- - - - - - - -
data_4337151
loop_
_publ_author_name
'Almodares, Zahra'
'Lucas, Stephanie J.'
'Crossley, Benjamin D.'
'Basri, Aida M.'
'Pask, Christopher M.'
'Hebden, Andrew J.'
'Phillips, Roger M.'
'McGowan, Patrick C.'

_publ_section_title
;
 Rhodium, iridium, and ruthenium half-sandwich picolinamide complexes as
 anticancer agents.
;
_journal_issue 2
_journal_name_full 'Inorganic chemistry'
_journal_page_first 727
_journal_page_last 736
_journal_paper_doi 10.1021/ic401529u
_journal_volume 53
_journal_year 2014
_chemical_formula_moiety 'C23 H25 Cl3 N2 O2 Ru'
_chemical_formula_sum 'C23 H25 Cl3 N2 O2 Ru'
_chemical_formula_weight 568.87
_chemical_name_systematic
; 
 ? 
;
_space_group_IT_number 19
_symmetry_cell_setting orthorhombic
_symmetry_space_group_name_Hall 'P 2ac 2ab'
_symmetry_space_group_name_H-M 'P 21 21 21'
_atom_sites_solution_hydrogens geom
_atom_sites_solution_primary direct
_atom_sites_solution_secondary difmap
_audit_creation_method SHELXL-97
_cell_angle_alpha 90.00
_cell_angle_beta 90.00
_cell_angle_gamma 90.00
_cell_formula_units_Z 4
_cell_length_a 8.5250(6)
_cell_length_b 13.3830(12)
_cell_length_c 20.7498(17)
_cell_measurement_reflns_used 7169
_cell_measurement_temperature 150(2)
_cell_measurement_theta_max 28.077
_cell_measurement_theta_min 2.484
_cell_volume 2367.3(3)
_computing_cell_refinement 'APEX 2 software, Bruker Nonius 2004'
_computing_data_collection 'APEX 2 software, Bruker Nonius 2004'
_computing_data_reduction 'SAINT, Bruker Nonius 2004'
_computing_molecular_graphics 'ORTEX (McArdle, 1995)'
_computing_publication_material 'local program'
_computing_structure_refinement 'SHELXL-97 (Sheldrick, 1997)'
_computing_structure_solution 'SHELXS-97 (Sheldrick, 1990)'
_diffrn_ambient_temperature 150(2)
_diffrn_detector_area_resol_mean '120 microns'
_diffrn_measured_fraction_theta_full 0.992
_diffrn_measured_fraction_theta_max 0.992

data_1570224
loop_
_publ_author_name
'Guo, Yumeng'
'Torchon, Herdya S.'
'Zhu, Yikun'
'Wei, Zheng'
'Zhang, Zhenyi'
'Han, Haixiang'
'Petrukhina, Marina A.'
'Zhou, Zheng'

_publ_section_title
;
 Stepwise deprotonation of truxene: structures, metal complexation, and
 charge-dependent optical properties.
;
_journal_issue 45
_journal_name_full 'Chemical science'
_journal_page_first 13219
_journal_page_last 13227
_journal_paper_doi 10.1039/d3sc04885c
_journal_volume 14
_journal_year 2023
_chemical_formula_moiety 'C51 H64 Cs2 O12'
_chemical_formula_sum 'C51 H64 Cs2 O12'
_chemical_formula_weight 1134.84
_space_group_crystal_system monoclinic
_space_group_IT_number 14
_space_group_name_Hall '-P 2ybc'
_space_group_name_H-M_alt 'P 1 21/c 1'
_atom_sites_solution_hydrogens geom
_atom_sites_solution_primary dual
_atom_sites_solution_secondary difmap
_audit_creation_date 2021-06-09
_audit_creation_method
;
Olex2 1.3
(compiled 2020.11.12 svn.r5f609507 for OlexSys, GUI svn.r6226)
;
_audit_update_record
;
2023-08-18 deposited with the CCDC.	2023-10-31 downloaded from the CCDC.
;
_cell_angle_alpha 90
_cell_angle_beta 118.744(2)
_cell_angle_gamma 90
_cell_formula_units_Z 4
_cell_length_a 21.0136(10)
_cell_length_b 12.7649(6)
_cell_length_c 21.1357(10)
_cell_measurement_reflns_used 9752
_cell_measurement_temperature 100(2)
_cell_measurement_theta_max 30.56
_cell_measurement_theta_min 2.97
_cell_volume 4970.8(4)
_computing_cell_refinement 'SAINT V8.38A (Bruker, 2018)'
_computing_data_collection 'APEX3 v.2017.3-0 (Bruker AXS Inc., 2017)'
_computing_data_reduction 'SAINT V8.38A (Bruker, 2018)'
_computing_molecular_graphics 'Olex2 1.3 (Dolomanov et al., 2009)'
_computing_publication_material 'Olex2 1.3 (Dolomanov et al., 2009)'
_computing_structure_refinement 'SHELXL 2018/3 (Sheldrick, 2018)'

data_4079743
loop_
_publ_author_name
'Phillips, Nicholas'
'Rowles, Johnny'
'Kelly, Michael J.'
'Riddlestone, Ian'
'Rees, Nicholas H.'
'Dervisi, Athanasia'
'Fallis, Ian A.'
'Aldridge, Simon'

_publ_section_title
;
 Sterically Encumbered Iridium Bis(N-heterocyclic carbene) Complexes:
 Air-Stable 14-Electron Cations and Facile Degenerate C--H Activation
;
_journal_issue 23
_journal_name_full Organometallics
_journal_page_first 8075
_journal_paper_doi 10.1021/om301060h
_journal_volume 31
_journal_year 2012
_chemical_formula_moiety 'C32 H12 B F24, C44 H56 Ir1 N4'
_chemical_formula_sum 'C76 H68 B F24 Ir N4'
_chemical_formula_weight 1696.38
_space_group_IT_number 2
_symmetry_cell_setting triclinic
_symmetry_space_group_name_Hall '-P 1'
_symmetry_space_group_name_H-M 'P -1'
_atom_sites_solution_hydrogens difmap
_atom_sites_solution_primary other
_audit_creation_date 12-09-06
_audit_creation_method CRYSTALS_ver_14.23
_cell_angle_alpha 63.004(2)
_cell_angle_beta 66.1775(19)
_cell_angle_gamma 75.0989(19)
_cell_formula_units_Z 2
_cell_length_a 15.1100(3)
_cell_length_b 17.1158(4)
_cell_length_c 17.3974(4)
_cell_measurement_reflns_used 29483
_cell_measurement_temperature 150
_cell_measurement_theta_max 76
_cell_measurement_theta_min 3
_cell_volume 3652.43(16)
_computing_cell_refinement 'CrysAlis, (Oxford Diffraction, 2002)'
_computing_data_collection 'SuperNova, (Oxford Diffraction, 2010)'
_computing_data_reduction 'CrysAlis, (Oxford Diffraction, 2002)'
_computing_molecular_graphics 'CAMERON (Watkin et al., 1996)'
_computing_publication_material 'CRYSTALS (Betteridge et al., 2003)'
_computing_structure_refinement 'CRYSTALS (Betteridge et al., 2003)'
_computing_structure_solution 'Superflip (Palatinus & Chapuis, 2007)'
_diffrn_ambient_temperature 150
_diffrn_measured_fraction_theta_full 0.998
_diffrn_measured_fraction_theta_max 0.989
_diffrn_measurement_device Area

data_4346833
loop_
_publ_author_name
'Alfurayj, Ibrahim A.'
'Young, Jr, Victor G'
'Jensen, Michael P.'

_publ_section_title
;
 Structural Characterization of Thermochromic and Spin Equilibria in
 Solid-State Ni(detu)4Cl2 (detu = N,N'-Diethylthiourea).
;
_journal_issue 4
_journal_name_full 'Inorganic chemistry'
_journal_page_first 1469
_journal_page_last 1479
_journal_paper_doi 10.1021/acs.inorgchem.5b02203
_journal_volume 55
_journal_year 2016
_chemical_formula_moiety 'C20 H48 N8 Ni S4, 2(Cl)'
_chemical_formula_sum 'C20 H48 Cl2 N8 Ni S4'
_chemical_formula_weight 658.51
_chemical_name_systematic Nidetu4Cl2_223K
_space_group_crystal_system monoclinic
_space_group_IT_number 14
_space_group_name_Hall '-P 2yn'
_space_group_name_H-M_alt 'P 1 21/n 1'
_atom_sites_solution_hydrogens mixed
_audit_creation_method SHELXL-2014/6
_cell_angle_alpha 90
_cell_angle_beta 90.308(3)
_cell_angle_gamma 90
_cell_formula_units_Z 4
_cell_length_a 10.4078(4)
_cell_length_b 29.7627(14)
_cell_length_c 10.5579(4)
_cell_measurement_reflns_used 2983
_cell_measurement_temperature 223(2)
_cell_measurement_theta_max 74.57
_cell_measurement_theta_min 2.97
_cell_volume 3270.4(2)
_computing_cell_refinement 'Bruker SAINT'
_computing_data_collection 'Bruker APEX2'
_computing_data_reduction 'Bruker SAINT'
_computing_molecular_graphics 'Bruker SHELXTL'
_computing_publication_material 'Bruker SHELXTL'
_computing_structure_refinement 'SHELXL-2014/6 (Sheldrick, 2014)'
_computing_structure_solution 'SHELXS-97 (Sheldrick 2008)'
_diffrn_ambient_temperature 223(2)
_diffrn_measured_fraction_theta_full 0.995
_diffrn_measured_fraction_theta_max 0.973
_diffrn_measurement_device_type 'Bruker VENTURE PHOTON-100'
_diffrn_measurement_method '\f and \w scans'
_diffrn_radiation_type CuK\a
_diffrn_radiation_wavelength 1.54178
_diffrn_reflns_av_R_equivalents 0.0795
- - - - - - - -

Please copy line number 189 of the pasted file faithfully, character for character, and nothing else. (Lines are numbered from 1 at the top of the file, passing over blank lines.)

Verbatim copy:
;